So we wanted to do to these cooking classes with the Ikamva Youth students in Nyanga. We had a few things to contemplate before we got started.
Our background as students from Copenhagen is in global nutrition and health. The question we posed ourselves was: How do you teach about health and nutrition when you come from different cultures and different realities?
Health, what is considered healthy and what the health needs of different people are, is certainly determined by different contexts. In other words, we knew that we couldn’t waltz into Nyanga and tell students how to change their diets and dictate to them what ‘healthy’ is, since the term is so variable and there are other determinants such as household income which affect what people can afford to eat.
We therefore saw the cooking classes as an opportunity to explore and expose students to different cultures through food. In doing so we hoped to inspire students to broaden their awareness of food culture and ideas around health, simultaneously daring them to stay open minded and try things that seemed foreign to them.
In South Africa different types of foods and meals are associated with different groups of people. White people eat this, Black people eat that, Coloured people eat this and that, Indian people this and so on. By exposing students to different foods and cultural ideas we hoped to invite them to cross these cultural stereotypes and boundaries.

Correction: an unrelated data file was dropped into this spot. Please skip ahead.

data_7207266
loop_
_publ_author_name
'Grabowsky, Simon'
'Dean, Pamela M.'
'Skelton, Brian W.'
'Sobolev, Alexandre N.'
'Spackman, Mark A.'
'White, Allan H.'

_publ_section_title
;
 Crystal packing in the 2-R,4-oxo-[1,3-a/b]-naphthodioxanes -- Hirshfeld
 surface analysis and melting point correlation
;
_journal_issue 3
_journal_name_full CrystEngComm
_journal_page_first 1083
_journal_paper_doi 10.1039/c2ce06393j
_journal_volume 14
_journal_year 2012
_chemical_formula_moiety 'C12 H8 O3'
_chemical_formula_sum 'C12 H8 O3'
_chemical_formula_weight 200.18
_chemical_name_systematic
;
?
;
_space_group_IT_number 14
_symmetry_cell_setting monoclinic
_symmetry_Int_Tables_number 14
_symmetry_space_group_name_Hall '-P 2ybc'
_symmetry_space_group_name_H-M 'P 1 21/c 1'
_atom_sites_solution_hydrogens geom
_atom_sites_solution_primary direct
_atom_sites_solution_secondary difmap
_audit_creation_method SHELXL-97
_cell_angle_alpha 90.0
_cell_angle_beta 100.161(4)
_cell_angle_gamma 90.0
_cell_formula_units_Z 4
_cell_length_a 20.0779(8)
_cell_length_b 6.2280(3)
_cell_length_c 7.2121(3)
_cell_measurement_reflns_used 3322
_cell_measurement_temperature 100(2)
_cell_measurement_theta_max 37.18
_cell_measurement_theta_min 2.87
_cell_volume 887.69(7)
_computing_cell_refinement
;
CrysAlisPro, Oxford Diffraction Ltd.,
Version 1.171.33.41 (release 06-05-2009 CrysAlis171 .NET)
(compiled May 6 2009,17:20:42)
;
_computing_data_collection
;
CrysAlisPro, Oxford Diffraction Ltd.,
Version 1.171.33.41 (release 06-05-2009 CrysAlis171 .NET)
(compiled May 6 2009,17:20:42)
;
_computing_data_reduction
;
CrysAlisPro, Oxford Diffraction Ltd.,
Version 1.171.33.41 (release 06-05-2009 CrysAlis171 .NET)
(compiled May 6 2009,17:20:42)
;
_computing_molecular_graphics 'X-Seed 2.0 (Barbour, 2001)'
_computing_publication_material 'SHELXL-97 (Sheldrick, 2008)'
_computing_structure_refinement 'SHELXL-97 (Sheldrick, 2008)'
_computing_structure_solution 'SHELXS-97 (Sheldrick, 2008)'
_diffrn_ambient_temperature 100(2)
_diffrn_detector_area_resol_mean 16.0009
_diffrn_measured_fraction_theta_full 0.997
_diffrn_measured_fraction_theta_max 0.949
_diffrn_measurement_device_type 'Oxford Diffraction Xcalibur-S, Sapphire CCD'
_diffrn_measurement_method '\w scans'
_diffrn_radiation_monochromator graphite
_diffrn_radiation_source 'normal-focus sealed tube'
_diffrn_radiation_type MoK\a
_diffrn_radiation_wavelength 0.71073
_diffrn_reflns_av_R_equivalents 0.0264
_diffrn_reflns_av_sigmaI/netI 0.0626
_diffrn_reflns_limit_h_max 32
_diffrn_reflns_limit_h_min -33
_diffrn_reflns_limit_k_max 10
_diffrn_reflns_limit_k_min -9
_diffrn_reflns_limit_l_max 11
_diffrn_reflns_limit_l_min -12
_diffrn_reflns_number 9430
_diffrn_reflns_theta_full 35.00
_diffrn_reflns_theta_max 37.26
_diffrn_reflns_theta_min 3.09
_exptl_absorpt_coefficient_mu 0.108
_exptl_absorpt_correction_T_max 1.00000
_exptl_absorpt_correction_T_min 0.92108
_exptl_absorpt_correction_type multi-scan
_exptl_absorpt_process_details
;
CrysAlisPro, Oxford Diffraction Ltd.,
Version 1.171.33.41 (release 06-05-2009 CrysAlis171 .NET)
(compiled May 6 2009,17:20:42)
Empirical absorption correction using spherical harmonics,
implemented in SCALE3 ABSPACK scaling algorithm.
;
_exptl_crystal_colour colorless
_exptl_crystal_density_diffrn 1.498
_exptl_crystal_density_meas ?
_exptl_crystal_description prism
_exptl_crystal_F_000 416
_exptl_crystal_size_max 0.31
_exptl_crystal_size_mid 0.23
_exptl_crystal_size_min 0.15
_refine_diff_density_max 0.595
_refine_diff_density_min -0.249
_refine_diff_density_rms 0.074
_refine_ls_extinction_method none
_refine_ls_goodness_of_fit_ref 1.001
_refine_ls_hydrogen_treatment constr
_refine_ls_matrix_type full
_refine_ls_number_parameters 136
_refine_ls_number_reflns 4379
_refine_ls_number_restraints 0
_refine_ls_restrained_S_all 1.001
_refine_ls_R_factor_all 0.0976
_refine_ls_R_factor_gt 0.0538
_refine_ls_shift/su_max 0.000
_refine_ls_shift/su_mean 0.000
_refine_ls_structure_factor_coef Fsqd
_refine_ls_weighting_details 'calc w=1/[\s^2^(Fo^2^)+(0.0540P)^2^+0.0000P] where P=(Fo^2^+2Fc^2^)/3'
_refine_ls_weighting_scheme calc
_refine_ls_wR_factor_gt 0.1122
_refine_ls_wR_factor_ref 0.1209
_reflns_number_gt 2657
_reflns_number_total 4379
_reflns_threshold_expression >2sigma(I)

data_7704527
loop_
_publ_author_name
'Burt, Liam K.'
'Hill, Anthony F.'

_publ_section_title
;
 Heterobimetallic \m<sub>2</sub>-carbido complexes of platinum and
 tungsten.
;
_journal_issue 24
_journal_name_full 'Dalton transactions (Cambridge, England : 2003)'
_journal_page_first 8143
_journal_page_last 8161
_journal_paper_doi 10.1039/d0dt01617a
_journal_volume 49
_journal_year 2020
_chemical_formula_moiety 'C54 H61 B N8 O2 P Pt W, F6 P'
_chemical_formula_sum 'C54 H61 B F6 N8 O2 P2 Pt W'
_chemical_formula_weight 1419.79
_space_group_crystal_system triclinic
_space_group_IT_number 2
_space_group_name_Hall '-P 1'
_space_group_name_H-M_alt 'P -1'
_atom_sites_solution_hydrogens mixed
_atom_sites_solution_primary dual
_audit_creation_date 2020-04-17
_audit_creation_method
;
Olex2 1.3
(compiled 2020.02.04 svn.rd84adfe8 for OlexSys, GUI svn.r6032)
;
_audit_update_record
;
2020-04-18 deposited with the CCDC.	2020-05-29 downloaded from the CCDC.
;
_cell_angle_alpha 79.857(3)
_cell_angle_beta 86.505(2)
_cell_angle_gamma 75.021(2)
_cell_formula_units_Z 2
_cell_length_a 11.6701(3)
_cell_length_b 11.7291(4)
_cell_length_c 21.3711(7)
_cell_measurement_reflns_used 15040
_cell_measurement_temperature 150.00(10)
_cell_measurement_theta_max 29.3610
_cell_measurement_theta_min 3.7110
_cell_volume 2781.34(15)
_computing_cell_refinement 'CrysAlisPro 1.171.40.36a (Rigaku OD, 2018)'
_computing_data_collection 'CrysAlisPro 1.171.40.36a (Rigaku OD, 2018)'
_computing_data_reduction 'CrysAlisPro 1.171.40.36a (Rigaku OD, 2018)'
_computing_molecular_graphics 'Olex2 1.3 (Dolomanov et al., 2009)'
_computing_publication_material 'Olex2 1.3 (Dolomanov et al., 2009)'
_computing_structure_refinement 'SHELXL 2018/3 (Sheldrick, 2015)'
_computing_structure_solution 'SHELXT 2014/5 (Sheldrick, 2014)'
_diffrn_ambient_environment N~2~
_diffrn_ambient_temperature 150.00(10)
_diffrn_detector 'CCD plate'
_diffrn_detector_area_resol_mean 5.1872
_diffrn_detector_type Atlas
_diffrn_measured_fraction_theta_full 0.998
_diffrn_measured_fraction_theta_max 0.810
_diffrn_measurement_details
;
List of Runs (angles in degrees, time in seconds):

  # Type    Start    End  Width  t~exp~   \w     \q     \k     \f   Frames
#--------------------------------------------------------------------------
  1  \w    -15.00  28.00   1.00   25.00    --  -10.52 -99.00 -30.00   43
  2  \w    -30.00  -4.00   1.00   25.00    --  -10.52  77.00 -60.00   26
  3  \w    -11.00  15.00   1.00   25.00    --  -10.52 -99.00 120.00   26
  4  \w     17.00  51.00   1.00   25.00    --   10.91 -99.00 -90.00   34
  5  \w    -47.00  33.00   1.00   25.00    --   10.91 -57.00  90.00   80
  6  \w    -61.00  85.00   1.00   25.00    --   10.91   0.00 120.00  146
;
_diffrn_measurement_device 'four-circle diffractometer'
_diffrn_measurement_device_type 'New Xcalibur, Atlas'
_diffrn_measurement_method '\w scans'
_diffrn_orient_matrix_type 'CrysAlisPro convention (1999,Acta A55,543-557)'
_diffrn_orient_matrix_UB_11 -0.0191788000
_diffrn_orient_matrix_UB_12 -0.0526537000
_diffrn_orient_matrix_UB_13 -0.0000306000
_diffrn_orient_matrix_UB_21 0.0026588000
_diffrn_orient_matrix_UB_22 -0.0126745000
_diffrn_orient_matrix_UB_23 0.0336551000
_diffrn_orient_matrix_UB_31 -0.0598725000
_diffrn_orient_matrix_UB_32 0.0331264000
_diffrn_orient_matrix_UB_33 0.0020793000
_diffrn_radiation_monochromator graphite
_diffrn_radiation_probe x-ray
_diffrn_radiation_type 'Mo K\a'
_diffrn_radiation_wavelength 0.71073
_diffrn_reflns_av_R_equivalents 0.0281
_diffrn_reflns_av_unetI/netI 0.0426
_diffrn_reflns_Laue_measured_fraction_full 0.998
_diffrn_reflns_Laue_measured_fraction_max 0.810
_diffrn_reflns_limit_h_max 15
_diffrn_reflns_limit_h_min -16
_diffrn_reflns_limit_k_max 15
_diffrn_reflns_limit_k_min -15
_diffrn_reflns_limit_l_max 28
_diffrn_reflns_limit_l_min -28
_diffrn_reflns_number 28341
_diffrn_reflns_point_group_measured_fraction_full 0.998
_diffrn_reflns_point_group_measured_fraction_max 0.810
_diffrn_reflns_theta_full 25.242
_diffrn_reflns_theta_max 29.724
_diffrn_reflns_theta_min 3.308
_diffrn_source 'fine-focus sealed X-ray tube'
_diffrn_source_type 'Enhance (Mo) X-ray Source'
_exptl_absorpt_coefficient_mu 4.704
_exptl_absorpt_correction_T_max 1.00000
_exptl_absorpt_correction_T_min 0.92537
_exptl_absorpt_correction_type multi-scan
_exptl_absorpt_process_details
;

Many ideas. Is our line of thinking relevant? Should one expose students to foods and ingredients that they can’t buy in their immediate environment or can’t even afford?
We think ‘YES’. Exposure to the unfamiliar can assist us in becoming critical thinkers and developing empathy towards other cultures. Most importantly it also allows us to rethink and be critical of cultural stereotypes and fixed definitions of things. Overly idealistic? Perhaps 🙂
OK so we had an idea and an intention but how were we going to fund this baby? Jesper came up with the brilliant plan to do a fundraising charity event. A Yoga and Lunch charity event in Arderne Gardens, Claremont to be precise. After much planning and spreading the word, we pulled off the event together with the 16 Nyanga students.
The event took place on 17 March 2013 and we were overwhelmed by the support we received! Since we were teaching a yoga class, on the menu for the day was Indian food. We used ingredients such as asafetida (a spice) and ghee (clarified butter), which is at the heart of Indian cooking, in all the dishes me made. The food we prepared was inspired by an Indian woman, Sandhya, who has been making food for Western yoga students for many years in the south of India in Mysore, Karnataka.
The food was delicious and all the participants wanted the recipes and another homemade chapati to take home. The chapati ‘team‘ kicked butt and made those chapattis like pros – you guys rocked!
In the end we raised R6000 to put towards our cooking classes and we are simply delighted and blown away by the support that we have received.
A huge thank you to all the amazing people who supported our Yoga & Lunch fundraising event! Thank you to IkamvaYouth for the opportunity to work with the students, and thank you to the incredible students.
Thank you all a thousand times over :))
Jesper and Sharline